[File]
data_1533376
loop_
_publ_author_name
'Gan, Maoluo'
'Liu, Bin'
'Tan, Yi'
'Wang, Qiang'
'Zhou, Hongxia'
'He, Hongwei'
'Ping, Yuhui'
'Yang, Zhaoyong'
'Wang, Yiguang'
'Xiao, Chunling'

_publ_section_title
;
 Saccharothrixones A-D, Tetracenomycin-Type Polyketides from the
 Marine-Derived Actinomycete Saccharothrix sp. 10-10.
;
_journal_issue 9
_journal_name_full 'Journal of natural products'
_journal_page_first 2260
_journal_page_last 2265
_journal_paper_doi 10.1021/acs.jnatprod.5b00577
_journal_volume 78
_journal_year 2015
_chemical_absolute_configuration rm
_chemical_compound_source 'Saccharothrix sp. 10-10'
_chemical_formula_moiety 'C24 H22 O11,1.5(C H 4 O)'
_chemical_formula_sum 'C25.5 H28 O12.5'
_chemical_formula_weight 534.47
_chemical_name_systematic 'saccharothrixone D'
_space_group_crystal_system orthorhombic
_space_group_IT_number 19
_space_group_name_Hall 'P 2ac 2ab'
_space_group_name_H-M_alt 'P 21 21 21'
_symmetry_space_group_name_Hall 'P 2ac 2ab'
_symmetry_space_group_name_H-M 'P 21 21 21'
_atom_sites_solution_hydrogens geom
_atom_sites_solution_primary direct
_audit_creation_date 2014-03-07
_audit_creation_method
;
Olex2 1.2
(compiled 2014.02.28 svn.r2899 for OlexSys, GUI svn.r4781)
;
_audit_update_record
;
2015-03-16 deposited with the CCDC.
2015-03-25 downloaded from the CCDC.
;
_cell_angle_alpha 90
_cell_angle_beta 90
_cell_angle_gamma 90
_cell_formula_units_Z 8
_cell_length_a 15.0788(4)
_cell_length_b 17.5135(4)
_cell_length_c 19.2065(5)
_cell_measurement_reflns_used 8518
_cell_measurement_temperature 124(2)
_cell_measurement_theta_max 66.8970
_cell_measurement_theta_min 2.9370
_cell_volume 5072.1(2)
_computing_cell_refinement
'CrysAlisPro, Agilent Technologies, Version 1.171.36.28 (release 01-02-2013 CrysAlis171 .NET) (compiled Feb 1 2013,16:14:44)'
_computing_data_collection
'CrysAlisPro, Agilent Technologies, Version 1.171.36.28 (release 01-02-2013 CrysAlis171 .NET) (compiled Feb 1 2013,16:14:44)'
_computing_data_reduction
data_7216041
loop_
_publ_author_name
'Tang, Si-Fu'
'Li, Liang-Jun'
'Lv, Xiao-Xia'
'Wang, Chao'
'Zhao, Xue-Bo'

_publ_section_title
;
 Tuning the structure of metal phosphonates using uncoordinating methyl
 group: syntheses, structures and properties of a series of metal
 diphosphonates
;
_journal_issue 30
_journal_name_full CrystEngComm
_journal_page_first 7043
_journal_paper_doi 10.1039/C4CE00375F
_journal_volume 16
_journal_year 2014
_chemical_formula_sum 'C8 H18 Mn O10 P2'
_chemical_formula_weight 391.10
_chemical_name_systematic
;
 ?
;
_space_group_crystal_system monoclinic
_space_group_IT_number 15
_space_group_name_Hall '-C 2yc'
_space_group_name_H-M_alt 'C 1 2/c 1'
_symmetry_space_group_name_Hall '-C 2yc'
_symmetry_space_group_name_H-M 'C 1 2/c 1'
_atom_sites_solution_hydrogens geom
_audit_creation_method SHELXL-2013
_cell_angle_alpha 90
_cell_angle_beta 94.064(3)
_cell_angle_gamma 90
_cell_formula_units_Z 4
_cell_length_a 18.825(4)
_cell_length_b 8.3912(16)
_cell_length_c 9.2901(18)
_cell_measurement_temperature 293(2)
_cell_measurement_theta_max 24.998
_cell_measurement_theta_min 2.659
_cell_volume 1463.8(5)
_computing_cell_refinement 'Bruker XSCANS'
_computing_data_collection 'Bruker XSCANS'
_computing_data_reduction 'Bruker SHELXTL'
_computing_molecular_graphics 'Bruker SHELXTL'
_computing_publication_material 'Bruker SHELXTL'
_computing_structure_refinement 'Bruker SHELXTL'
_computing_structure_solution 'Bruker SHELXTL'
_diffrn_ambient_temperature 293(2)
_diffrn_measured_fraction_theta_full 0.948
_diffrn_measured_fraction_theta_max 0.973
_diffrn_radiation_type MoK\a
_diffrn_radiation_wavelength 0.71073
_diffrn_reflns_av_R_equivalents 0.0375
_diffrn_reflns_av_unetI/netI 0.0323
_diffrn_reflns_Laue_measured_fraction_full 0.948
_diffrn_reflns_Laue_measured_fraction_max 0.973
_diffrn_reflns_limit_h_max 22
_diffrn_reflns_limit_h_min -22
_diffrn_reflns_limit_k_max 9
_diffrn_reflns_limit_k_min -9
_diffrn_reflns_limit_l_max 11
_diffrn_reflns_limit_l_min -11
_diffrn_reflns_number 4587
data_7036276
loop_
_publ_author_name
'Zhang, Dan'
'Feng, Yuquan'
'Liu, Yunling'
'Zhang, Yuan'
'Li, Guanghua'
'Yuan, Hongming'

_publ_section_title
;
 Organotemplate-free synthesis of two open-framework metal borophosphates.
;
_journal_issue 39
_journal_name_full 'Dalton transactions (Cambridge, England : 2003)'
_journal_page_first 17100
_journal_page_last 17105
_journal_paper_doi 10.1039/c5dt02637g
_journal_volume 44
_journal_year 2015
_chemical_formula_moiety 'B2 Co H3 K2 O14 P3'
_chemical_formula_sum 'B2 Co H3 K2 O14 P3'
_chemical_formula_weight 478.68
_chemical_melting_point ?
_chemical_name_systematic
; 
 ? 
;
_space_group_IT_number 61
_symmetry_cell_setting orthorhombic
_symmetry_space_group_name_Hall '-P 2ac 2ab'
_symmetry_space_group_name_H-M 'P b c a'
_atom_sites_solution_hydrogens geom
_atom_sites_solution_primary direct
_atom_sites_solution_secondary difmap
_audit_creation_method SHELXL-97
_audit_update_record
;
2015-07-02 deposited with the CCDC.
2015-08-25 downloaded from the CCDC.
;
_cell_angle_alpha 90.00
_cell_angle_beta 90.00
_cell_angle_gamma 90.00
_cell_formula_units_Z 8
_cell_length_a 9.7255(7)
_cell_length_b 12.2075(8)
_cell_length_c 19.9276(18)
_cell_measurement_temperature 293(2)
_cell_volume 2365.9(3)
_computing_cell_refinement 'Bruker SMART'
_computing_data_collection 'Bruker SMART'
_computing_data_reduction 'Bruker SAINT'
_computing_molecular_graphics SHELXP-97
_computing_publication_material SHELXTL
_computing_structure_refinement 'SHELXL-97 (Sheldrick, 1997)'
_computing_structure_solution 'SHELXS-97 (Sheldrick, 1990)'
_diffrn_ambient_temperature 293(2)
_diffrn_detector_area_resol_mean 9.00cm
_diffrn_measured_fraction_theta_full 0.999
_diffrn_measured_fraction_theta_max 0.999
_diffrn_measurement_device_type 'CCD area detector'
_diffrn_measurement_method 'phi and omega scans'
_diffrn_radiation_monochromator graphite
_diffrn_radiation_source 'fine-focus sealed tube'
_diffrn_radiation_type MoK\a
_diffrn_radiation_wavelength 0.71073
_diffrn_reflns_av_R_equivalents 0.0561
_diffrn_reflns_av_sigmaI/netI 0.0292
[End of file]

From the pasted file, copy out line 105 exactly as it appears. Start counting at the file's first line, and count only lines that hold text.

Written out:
_cell_formula_units_Z 4